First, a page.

Tuesday, December 11, 2012

A Long December

I am not relaying the following story because I at all think I am a psychic or a mystic or have any real-life extrasensory perception that would allow me admission into Hogwarts or anything. I do intend this to teach a very important lesson, though, about holding close the ones you love.

It's no secret that I am not a big fan of Christmas. For the last several years, Christmas has become simply one long to-do list that leaves me feeling wiped out, overly commercialized, and definitively Scroogy come December 25. Christmas joy has been hard to come by.

Which makes last Christmas rather remarkable. I really enjoyed myself on Christmas morning when I had my sister, brother-in-law, nephew, and mother over for our annual brunch and gift-opening. We all seemed a little more jovial than usual, and no one was quick to pack up their toys and head home in a sugar coma. My mother went completely overboard on gifts, despite a years-old agreement that we were only going to buy gifts for the two grandchildren in the family and focus instead on food and merriment for the adult children.

"Mom, you shouldn't have," I said when my generous haul had been unwrapped. "We agreed we weren't going to buy for each other anymore and just make Christmas for Kyle and Ainsley instead."

"I wanted to." She smiled and had a glass of wine.

Something made me want to keep pouring for her, even after my sister and her family left. At that time, Mom's significant other had been assigned to in-home hospice care for his cancer and I knew she was already grieving for him. I offered to have Jason drive her home if she wanted to stay past dark.

"No, I better be getting home. I don't know why, but this was more fun this year. I don't want to go, but I know I have to."

As I reluctantly watched her leave, my heart felt heavy. Jason and Ainsley retired to the basement to play with new toys, and I sprawled on the couch and watched our fire. My mood suddenly went blue, and with no one around to catch me being sappy, I cried.

Something felt...over. I had the distinct sensation that Christmas would never be like that again. It was a feeling that I would not spend another Christmas with someone who had been in that room that morning.

When Jason and Ainsley came back upstairs, I shook the feeling off. I am a pessimist with recurring mild-to-moderate depression and annual bouts of seasonal affective disorder; feelings of impending doom in December aren't terribly unusual. I wrote off the sudden sadness I felt at my mother's departure to knowing that this was her last Christmas with her gentleman friend, a man who had given her three very happy years. I took comfort that Christmas wasn't over for us; I, too, had violated the "no gifts for adults" rule and purchased a tasting at a local winery for Mom, my sister, and me so we could have a holiday-themed girls-night-out the following Friday. I would be seeing her again soon, and surely I would feel better after that.

Thank God I arranged a second Christmas celebration for us. For you know what happened next.

My mom's best friend, who tagged along with us to that after-Christmas wine tasting and dinner afterwards, called and talked to me recently about last Christmas. I told her how, the week before Christmas, I became obsessed with the idea of getting us together through the holidays. A voice in my head would not shut up about the need to, instead of buying a tangible gift for my mother, take her out and enjoy her company. And let her bring a friend. Mom's friend, too, felt sad when she had to say goodbye to my mother after our evening out and wept on her way home. She even called Mom after she arrived home to tell her again how much fun she had. We all had such a good time with Joan last December, and several of us felt something with her we hadn't before. A sense that something was changing. That Christmas 2011 was special. That she was special, and maybe not long for this world.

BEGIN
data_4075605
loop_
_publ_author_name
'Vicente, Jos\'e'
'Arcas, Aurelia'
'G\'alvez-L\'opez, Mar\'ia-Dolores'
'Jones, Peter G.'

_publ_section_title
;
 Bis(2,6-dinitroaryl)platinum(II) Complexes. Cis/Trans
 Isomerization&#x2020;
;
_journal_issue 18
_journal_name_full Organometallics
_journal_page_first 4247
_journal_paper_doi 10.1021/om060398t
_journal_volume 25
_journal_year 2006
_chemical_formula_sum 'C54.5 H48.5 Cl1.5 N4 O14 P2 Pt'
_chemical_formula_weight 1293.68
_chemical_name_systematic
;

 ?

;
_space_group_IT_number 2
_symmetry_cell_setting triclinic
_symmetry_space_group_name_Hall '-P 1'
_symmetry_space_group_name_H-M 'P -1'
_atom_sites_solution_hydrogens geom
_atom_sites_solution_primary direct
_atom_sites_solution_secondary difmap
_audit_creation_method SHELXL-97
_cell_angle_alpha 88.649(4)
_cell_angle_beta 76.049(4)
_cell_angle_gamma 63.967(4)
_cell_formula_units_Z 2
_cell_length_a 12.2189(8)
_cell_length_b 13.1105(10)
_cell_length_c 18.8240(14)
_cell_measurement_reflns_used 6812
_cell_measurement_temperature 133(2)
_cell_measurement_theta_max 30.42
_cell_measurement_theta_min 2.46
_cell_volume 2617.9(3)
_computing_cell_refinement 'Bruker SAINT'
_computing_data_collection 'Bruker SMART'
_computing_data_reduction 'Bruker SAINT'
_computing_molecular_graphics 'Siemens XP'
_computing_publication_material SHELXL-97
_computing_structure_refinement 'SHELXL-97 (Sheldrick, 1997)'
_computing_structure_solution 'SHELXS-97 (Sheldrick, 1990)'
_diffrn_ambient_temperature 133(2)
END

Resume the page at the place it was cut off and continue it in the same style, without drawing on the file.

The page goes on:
Even if you don't believe in such things as psychic premonition, you have to admit that human intuition is powerful, and sometimes you know deep down inside your gut when you've just seen someone for the last time.

This December has been difficult. I put up our tree and our decorations knowing Mom wouldn't be coming over to see them. I wear the gifts she bought me last year remembering the joy it gave her to surprise me with them. I prepare for a Christmas party she will not be attending. It feels empty and hollow, but I try so very hard to see the beauty.

I talked to Jason about it one night. About how even if you think you know how next year will look, and who will be in your life and who won't, you don't really know.

"Well, that's the thing, isn't it?" he said. "That's why you should enjoy every Christmas. It could be your last."

Morbid, but wise.

So, dear readers, do me a favor. Take a moment. Look around you. Appreciate the lights, the food, the smells, the sounds, as if you might not see them again. Have another glass of wine. (Unless you're driving.) And when you are with your loved ones, hold them close. Cherish them. Listen to any voice that says this might be the last time you all get together; even if that voice is wrong, the worst that will happen is that your Uncle Eddie might not annoy you as badly.

And the best that will happen is that you will have a special holiday that you can look back on when your family isn't as whole and be glad that, amidst all the hustle and bustle and stress and familial conflict, you had that one really great Christmas together.

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